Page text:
WWF Wildlife Mobile has teamed up with well-known conservationist and author of ‘Fighting for Birds’ Dr Mark Avery to bring you the top 10 wildlife apps for your smartphone: As you enjoy the wildlife with the help of your smartphone app, you’ll also be contributing to nature conservation – and it won’t cost you a penny.
1. Birdguides Butterflies of Britain and Ireland. (iPhone) 17$.
This app provides drawings and photographs of all the butterflies you might see – from eggs and caterpillars to the adults. If the sexes differ they are both shown and underwing and upperwing are illustrated. Distribution maps and charts of when the species are on the wing is added to the information. Easy to use in the field and an invaluable aid for experts and beginners. (recommended by Dr Mark Avery)
2. Project Noah (iPhone and Android) Free.
The Project Noah aims to harness the power of citizen scientists everywhere! It allows you to identify wildlife you’ve seen, upload your nature spots to the wildlife map, and view what other people have seen in your local area. Plus, you can use it to take part in missions from photography competitions to recording butterflies and moths. (recommended by WWF Wildlife Mobile)
3. Birdtrack (iPhone and Android) Free.
This app is for the keen birder who wants to keep a record of his or her sightings and compare sightings between sites or on different dates. It will tell you how many species you’ve seen in the year too (if you really want to know). But the data are also shared with the British Trust for Ornithology, RSPB etc. so that your sightings help make up a national picture of, for example, when the cuckoo arrives each year. The app cuts out the need for a notebook and then sitting down at a computer at a later date – you can enter your sightings as you go. (recommended by Dr Mark Avery)
4. Wild Mushrooms of North America and Europe by Roger Phillips (iPhone) 2.55$
This app has over 1550 mushrooms listed and works without an Internet connection. It features a comprehensive series of 2,400 photographs illustrating wild mushrooms and other fungi; from edible to hallucinogenic and poisonous. The detailed photographs show each mushroom from different angles and there’s lots of information to help with identification; descriptive keys, details of size, shape colour and habitat. There is also a symbol on each picture to quickly give you the idea of danger or edibility. (recommended by WWF Wildlife Mobile)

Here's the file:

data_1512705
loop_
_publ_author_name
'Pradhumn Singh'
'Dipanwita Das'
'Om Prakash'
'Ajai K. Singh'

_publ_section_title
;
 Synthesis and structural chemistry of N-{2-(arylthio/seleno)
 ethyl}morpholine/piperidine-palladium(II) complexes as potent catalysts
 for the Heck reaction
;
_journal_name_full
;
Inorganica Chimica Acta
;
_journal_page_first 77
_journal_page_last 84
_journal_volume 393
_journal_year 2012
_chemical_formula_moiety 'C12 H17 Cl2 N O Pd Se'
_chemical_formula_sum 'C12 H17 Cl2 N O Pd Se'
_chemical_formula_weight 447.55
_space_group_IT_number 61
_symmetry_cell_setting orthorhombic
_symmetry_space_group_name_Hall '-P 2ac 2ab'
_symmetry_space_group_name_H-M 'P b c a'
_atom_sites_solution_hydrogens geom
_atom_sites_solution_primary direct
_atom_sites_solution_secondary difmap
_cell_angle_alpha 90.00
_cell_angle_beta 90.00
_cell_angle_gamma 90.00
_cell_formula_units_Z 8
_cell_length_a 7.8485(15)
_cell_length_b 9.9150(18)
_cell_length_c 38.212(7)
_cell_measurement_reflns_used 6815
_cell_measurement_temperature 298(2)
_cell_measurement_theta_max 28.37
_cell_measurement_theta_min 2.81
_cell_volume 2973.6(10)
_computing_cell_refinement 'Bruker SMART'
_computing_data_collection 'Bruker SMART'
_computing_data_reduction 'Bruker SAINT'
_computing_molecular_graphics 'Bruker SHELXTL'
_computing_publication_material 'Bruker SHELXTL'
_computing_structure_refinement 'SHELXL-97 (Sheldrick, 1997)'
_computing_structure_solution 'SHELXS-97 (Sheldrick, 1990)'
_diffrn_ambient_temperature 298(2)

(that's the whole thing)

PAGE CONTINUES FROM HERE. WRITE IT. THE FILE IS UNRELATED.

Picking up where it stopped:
5. Birdguides Bird News Anywhere (iPhone) 67$ per annum.
Now you can sit in a meeting at work and see what birds have been seen back at home or what is just down the road – how frustrating! This app brings up to date information on rare or unusual bird sightings to your phone with details of where they were seen and how to find them at the site. Not cheap – but good. (recommended by Dr Mark Avery)
6. Birdguides Dragonflies & Damselflies of Britain and Ireland (iPhone) 17$
This does for dragonflies what the Birdguides butterfly app does for butterflies. Great to take into the field, easy to use and a real help. (recommended by Dr Mark Avery)
7. Collins British Wildlife Photoguide (iPhone) 11.83$
The Collins British Wildlife Photoguide is an interactive version of the popular Collins Complete British Wildlife Photoguide. It’s easy to use and features more than 1500 species with photo images and text descriptions. It covers the species most likely to be encountered plus a few unusual ones that are striking and therefore likely to attract attention. (recommended by WWF Wildlife Mobile)
8. iBats (iPhone and Android) Free.
This is for the specialist bat surveyor. This app connects to your bat detector, downloads the high-pitched calls of bats (which may even fly past unseen) and then identifies the bats and puts the records into a database. (recommended by Dr Mark Avery)
9. TreeId (iPhone) 4.21$
TreeId is a useful field guide to identifying trees found growing in the open countryside and natural woodlands of the British Isles. All native and naturalise tree species in the British Isles are covered. Find tree details and identification forms, and if you’re stuck you can answer a short series of questions about the tree, that will help the app identify the species for you, with an estimated percentage likelihood that the tree suggested is correct. Clicking on a tree in the list displays details about the tree. (recommended by WWF Wildlife Mobile)